Google dangers and opportunities
A few months ago, scholars from the University of Graz in Austria released a 187-page pdf document, entitled Report on dangers and opportunities posed by large search engines, particularly Google. (The file is large, so I recommend downloading and opening it from your hard disk rather than trying to access it through a browser.) The authors’ goal is to examine the implications of “the monopolistic behaviour of Google.” They assert that “Google’s open aim is to know everything there is to know on Earth. It cannot be tolerated that a private company has that much power: it can extort, control, and dominate the world at will.”
While the writing is a bit clunky, the report is interesting not only for its content but as an expression of a concern that seems stronger in Europe than in the U.S. Following is the report’s overview of its contents:
1. To concentrate on Google as virtual monopoly, and Google’s reported support of Wikipedia. To find experimental evidence of this support or show that the reports are not more than rumours.
2. To address the copy-past syndrome with socio-cultural consequences associated with it.
3. To deal with plagiarism and IPR violations as two intertwined topics: how they affect various players (teachers and pupils in school; academia; corporations; governmental studies, etc.). To establish that not enough is done concerning these issues, partially due to just plain ignorance. We will propose some ways to alleviate the problem.
4. To discuss the usual tools to fight plagiarism and their shortcomings.
5. To propose ways to overcome most of above problems according to proposals by Maurer/Zaka. To examples [sic], but to make it clear that do this more seriously [sic] a pilot project is necessary beyond this particular study.
6. To briefly analyze various views of plagiarism as it is quite different in different fields (journalism, engineering, architecture, painting, …) and to present a concept that avoids plagiarism from the very beginning.
7. To point out the many other dangers of Google or Google-like undertakings: opportunistic ranking, analysis of data as window into commercial future.
8. To outline the need of new international laws.
9. To mention the feeble European attempts to fight Google, despite Google’s growing power.
10. To argue that there is no way to catch up with Google in a frontal attack.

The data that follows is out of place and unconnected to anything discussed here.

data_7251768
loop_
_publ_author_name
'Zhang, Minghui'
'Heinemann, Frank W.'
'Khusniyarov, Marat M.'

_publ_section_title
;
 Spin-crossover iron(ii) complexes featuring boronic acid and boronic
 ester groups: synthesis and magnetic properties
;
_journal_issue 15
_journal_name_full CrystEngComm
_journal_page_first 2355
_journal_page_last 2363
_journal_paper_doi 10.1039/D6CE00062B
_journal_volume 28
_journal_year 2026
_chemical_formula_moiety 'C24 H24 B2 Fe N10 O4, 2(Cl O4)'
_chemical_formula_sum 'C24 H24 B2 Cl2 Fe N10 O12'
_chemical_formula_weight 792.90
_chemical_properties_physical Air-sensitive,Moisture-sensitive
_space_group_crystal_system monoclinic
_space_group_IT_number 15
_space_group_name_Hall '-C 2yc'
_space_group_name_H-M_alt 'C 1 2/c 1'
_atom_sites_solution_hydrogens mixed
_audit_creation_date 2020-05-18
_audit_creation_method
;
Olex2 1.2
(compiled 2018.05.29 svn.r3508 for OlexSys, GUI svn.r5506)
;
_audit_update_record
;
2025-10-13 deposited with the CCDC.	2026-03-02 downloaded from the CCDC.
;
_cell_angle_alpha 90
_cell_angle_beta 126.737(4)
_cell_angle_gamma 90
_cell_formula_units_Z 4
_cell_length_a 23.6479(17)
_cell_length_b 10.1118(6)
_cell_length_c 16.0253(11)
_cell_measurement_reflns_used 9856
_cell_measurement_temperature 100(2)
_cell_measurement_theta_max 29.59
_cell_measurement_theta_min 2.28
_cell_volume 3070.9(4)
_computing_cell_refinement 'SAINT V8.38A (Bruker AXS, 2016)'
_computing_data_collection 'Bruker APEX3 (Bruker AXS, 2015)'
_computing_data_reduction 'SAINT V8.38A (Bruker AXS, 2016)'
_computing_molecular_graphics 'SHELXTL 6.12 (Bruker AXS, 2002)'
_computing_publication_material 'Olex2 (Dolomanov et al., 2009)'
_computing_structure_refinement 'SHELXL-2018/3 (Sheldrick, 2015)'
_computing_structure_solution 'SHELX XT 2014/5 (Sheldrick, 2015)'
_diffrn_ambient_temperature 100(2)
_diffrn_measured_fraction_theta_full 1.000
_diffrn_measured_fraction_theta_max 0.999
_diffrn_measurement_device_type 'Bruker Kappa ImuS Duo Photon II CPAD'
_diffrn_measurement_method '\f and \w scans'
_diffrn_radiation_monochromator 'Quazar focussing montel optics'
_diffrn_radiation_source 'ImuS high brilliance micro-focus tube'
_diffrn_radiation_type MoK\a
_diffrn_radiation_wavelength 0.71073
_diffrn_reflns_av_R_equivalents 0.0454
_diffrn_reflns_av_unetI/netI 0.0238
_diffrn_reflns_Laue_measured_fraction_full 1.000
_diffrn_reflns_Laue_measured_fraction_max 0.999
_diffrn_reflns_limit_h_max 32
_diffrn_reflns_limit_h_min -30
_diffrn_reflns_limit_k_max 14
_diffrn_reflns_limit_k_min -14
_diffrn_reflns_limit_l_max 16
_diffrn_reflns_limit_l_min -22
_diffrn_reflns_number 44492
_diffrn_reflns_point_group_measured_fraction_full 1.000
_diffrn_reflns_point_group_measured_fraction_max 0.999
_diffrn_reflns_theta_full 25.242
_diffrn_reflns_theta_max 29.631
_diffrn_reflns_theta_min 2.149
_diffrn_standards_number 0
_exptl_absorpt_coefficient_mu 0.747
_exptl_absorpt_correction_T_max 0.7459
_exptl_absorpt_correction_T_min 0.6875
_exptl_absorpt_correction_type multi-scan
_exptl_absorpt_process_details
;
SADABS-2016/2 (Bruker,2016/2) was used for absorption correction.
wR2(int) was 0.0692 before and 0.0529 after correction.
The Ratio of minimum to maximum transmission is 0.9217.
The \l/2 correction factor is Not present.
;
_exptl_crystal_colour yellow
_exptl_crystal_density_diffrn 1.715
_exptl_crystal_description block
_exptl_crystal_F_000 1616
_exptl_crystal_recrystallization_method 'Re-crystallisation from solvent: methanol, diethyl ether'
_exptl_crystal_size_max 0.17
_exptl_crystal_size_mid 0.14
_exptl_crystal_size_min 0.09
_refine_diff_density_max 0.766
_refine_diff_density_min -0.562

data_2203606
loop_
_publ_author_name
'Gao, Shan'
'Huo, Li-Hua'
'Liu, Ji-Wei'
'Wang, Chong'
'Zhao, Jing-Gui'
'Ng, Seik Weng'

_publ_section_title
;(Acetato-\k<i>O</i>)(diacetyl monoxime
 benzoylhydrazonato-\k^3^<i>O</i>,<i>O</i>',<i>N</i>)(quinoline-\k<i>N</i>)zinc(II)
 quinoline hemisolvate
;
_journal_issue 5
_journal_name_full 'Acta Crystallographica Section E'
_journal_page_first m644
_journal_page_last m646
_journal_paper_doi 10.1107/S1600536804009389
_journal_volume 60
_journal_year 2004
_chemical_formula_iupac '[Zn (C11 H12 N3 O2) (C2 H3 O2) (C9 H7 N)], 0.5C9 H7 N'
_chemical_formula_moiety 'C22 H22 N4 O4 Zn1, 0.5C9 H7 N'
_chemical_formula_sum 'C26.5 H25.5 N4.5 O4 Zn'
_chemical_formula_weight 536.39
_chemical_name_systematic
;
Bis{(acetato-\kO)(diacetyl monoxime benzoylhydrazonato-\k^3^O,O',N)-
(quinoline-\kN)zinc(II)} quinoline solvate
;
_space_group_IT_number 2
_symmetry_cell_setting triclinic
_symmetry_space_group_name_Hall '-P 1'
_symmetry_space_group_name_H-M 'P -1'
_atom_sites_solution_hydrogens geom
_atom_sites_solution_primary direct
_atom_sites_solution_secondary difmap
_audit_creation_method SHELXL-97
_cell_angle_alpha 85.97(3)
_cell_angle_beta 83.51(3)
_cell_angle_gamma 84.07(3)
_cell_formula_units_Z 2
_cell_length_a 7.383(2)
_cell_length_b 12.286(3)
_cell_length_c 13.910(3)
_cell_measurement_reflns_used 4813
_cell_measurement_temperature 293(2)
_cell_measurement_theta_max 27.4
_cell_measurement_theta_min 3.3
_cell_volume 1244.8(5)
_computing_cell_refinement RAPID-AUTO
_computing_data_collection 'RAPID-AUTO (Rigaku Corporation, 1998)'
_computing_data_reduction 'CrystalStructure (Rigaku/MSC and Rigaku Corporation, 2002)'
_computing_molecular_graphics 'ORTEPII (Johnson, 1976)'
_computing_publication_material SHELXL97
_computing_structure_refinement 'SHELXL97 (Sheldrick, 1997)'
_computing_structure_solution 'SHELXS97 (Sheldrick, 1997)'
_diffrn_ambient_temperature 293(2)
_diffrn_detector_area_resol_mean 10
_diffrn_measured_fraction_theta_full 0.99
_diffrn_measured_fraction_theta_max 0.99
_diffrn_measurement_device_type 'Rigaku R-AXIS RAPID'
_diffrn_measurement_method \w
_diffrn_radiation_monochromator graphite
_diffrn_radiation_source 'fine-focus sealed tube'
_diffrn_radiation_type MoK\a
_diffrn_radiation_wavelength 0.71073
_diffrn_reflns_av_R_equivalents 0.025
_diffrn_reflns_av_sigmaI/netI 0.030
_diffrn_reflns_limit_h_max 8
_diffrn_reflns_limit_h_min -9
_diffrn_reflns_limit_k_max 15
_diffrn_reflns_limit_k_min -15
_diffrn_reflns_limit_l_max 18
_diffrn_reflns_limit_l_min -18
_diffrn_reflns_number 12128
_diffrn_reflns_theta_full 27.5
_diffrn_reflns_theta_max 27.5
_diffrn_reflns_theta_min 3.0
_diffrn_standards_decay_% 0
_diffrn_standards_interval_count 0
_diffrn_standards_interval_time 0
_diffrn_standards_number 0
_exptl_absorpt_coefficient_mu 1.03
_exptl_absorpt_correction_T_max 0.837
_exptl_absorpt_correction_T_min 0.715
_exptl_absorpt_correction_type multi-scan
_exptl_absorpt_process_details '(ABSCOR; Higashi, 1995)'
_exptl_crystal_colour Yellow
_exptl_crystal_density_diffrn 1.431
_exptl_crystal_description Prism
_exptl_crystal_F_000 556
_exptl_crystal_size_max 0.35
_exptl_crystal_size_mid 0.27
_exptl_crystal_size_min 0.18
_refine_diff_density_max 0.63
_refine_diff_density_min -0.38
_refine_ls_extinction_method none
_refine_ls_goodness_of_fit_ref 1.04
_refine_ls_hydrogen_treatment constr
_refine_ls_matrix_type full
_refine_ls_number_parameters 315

11. To argue that fighting large search engines and plagiarism slice-by-slice by using dedicated servers combined by one hub could eventually decrease the importance of other global search engines.
12. To argue that global search engines are an area that cannot be left to the free market, but require some government control or at least non-profit institutions. We will mention other areas where similar if not as glaring phenomena are visible.
13. We will mention in passing the potential role of virtual worlds, such as the currently overhyped system “second life”.
14. To elaborate and try out a model for knowledge workers that does not require special search engines, with a description of a simple demonstrator.
15. To propose concrete actions and to describe an Austrian effort that could, with moderate support, minimize the role of Google for Austria.
Among the authors’ claims are that Google is “massively invading privacy,” that its SERPS (search results) are corrupted by its ad system (favoring advertizers) and that this is a necessary result of its for-profit structure, that the internet itself is becoming skewed to a slanted “Google-Wikipedia version of reality,” that by acquiring extensive privileged information Google is positioned to play stock markets with what amounts to insider information and massively affect world economic structures, that commercial considerations cause Google to condone plagiarism, and more.
While particular charges may be debated, the idea of so much of the world’s information being held by a single company should give anyone pause. Should search be government-controlled or regulated on a nonprofit basis as the authors’ suggest? Wouldn’t such information in the hands of government be at least as troubling as the present arrangement? Or is Google such a power now that it is already in effect a kind of virtual world government of sorts, operating at the bequest of its shareholders? Can massive knowledge be regulated without compounding its potential exploitation?
Image: Vision of Google in 2084, New York Times, 10 October 2005, reprinted in the report cited above.